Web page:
Explore your world
18 Glaswegian Sayings You Should Know

18 Glaswegian Sayings You Should Know

Picture of Tori Chalmers
Updated: 30 January 2017
There’s no denying that Glaswegians, with their gallus demeanour and sound disposition, have some absolute belters when it comes to words. So that ye dinnae hae a glaikit coupon (face) when encountering this glorious bunch, gie it laldy and consider this your go-to guide for Glaswegian sayings. Gaun yersel!


Translation: A wee gem of a word, gallus is a persona, a statement, a character. It’s a type of incorrigible swag that you either have or you don’t. When you stroll into that room with a gallus strut, you know all eyes are upon you. A double-edged sword, it can possess both negative and positive connotations.


Bolt Ya Rocket

Translation: Bolt ya rocket is an appropriate response when times are grim due to someone testing your patience or grinding your gears. In other words, it means jog on, bug off, go away, leave me alone (you get the drift)! The word rocket is another alternative to using words like daft or eejit (another popular weegie word meaning idiot).


Gie’in It Laldy

Translation: When embarking upon an intense karaoke session or that blast-from-the-past dance routine that’s so ingrained in the soul, there’s nothing like gie’in it laldy! In other words, dance like no one is watching, give it your all, go absolutely bam pot crazy, bounce off the walls. And at the end of it — regret nothing. That’s gie’in it laldy.

© gratisography

© gratisography

Did ye, aye?

Translation: A cracker of a comeback, ‘did ye, aye?’ is well used when moments of sarcasm are necessary, especially when up against one who is too big for their boots or spraffing a load of pish. It never fails to put someone in their place without saying too much.



Translation: Urine. However, in Glasgow and other parts of Scotland, it’s a common word for something that evokes a negative vibe. For instance, if the score at the football isnae going your way, ‘it’s a load of pish’.


Mad Wae It

Translation: Unprecedentedly drunk. You’re mad wae it when you’ve consumed one too many alcoholic beverages or resemble what is known as a space cadet.

© Tim/Flickr

© Tim/Flickr


Translation: To abandon, ignore or leave someone or something. When your friend dinghies you, it’s not a very nice feeling.



Translation: Swally translates quite simply as booze or bevvy. For moments that require a hefty dose of alcohol, it wouldn’t be impolite to ask a chum to ‘Gie us a wee swally’. It is then up to that chum how much swally they donate.



Translation: Ah Bawbag, that beauty of a Scottish word that never gets old, especially thanks to ‘Hurricane Bawbag’ and that infamous viral trampoline video. In the literal sense, it means testicle sack and yet, in Glasgow it means so much more. For instance, when your bestest friend in the whole wide world visits, a lovely way to greet them would be ‘awright bawbag’. Then again, ‘ya bawbag’ can be used for a rocket with a gallus manner that needs to bolt.

Heavy Ragin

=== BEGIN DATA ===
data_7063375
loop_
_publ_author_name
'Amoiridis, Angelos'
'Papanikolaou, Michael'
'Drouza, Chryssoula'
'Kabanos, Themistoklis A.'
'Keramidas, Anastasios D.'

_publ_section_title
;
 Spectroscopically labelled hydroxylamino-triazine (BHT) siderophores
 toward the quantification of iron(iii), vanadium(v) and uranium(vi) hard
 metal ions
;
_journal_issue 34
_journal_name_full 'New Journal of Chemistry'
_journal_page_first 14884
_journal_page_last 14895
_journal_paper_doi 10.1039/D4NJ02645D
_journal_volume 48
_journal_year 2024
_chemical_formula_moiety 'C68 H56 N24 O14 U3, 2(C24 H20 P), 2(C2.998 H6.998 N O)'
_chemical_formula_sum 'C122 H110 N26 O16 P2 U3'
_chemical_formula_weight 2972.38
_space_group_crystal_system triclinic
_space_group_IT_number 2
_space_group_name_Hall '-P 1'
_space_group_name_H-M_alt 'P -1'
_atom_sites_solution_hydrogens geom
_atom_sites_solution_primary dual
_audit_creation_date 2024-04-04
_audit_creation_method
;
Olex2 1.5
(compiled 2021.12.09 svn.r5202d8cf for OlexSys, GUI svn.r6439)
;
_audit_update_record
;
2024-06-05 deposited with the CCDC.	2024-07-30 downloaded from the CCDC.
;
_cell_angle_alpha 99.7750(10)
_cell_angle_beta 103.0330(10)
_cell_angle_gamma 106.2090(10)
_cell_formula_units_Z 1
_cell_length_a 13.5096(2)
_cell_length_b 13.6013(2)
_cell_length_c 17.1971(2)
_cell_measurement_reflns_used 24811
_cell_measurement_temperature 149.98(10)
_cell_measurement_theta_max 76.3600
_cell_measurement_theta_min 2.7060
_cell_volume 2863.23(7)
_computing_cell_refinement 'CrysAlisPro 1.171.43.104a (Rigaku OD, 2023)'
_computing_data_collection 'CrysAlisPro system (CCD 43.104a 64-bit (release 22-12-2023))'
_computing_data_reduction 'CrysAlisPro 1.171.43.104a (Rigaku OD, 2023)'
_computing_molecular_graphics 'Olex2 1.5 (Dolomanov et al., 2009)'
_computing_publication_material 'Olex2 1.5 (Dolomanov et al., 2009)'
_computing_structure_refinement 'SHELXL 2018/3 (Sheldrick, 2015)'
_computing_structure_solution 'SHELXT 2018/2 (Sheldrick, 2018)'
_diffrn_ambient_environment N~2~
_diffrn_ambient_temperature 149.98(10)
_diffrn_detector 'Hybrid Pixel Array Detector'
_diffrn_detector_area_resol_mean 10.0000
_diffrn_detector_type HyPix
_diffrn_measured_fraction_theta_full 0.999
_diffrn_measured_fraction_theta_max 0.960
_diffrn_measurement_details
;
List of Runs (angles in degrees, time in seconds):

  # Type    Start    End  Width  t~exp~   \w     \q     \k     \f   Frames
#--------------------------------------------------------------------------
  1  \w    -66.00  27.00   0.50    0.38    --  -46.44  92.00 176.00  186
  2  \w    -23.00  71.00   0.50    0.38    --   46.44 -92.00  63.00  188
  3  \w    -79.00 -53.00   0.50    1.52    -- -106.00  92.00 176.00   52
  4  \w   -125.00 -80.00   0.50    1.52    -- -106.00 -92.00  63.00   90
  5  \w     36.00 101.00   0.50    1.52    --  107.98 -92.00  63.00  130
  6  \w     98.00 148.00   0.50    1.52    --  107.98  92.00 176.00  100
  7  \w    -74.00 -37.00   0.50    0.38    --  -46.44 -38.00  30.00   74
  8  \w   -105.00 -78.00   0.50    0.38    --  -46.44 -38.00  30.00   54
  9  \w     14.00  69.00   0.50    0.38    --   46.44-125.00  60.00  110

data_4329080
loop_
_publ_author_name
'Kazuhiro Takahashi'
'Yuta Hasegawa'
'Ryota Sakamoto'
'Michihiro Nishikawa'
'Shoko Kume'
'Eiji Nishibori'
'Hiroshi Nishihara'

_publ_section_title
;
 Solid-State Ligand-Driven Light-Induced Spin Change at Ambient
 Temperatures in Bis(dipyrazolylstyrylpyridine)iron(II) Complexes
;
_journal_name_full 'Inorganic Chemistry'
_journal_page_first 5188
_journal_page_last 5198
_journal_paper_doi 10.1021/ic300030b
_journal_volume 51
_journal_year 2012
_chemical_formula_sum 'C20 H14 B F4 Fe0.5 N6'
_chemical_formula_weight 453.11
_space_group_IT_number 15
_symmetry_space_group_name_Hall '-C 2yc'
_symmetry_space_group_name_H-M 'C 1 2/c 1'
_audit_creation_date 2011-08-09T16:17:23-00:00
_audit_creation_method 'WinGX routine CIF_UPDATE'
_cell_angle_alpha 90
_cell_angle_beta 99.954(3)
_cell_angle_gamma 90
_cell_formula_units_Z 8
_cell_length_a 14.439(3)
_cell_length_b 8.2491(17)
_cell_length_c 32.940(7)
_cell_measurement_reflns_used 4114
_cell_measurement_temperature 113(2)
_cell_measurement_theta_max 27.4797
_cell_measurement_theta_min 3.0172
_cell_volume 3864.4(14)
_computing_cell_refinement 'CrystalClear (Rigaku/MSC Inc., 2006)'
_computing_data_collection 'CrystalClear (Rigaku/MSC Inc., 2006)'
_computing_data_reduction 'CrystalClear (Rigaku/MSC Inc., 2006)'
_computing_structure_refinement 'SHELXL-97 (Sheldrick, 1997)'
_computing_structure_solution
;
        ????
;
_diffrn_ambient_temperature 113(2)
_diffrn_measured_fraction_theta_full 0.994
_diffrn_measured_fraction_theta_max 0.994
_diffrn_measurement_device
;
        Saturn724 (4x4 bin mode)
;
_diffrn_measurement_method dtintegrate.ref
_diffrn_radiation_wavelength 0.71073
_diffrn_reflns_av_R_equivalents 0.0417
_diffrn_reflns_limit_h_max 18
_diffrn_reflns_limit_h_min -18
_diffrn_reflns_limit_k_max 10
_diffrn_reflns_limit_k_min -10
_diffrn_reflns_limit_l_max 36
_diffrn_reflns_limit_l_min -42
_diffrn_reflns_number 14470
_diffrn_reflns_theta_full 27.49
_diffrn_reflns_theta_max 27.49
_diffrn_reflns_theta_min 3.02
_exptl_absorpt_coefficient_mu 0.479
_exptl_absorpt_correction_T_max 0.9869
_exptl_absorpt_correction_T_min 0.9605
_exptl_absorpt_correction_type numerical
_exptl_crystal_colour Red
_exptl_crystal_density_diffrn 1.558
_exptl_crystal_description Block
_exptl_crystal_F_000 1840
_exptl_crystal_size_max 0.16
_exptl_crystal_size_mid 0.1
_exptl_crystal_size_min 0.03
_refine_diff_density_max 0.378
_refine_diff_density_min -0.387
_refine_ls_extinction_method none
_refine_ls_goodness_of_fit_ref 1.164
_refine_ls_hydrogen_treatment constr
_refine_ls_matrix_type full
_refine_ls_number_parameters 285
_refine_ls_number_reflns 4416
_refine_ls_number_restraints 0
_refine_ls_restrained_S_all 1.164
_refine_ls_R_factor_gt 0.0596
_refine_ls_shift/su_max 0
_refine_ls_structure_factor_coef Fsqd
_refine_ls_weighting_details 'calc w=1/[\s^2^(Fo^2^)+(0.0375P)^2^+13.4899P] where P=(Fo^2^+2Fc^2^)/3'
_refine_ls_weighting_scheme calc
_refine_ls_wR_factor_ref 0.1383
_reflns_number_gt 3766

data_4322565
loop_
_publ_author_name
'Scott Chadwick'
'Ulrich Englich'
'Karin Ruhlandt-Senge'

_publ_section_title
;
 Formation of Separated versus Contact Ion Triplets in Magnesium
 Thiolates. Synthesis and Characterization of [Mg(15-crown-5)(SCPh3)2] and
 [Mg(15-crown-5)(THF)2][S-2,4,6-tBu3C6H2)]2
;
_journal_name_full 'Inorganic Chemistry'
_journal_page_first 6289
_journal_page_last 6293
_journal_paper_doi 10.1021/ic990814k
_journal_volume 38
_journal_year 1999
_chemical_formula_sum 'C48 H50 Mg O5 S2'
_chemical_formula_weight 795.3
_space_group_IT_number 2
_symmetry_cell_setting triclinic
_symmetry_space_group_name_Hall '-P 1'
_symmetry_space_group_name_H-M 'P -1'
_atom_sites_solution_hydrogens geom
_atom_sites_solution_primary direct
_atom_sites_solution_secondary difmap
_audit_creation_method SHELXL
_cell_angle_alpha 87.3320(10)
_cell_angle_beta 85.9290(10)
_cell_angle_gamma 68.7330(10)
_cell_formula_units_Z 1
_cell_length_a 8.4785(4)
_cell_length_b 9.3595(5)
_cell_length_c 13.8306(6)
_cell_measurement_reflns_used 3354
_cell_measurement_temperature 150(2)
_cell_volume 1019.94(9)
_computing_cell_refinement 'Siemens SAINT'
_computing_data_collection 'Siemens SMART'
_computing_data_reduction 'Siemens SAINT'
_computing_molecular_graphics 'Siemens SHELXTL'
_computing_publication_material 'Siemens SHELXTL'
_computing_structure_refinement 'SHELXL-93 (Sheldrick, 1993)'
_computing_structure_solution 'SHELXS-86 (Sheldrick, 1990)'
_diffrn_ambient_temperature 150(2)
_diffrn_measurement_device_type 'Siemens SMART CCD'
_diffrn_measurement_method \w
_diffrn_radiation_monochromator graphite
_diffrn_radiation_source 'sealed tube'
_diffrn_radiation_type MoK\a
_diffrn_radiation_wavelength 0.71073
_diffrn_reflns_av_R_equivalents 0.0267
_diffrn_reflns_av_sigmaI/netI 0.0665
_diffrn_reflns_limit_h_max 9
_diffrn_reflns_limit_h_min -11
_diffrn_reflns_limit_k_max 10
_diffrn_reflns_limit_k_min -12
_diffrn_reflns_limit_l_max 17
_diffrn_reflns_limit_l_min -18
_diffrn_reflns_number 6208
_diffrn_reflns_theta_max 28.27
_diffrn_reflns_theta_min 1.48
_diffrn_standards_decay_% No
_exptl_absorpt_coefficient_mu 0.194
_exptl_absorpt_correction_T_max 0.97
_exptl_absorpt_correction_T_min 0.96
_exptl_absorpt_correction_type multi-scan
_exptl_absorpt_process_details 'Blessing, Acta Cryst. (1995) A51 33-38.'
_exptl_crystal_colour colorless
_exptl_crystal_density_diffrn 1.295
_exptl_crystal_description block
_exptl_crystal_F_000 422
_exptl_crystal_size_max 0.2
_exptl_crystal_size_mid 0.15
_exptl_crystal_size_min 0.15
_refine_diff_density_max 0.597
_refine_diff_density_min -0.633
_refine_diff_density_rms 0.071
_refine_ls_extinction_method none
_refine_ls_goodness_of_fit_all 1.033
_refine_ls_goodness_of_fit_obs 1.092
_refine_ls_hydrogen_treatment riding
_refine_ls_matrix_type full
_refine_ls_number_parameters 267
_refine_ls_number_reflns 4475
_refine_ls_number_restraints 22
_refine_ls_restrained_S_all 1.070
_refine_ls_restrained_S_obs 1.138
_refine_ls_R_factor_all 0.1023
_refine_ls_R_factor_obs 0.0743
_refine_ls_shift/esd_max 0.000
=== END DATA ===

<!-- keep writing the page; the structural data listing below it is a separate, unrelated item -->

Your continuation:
Translation: Fuming mad. When someone does something to annoy you or you have a particularly horrific day from hell, you tend to be heavy ragin at the way things have turned out.



Translation: Fizzy juice, soda, carbonated beverage, soft drink. In Edinburgh, it’s juice but in Glasgow, it’s ginger! Whether Irn-Bru or another bubbling alternative, there’s nothing like some ginger.


Gaun Yersel!

Translation: Go on yourself. Nothing screams encouragement or shows moral support like hearing the words ‘gaun yersel’. If Jenny in Forrest Gump were Scottish, she would definitely belt out the words ‘gaun yersel’ instead of ‘run Forrest, run’ to show her unwavering support.

© WikiCommons

© WikiCommons

Away An Bile Yer Heid

Translation: Leave and boil your head. When a person is talking pure nonsense or driving you insane with daftness, sometimes the only option is to say ‘away an bile yer heid’.



Translation: How are you doing? In Glasgow, there’s no need for unnecessary words. When meeting someone, it is perfectly acceptable to simply say ‘happenin?’ and they will understand you are asking how they are. It’s not uncommon to hear the words ‘wee man’ or ‘big man’ uttered after.



Translation: Completely and utterly gormless or lacking an understanding expression. When professing your love for someone, the last thing you want to see is a glaikit expression painted across their face.

© Erik Stattin/Flickr

© Erik Stattin/Flickr

Pure Baltic

Translation: It is absolutely, unprecedentedly, categorically, bloody freezing. In Glasgow, when the temperatures hit an all time low and you have to scrape the ice of your car in the morning, it’s pure baltic.


The Dancin’

Translation: A nightclub. Nothing beats gie’in it laldy after a wee swally at the dancin’ on a Friday night.


Taps Aff

Translation: Take your top off. You can always spot a Scot when on holiday because they’re the ones with their taps aff sunbathing in temperatures considered to be pure baltic to non-Scots. Alternatively, taps may come aff if the correct football team wins.

© Charles Clegg/Flickr

© Charles Clegg/Flickr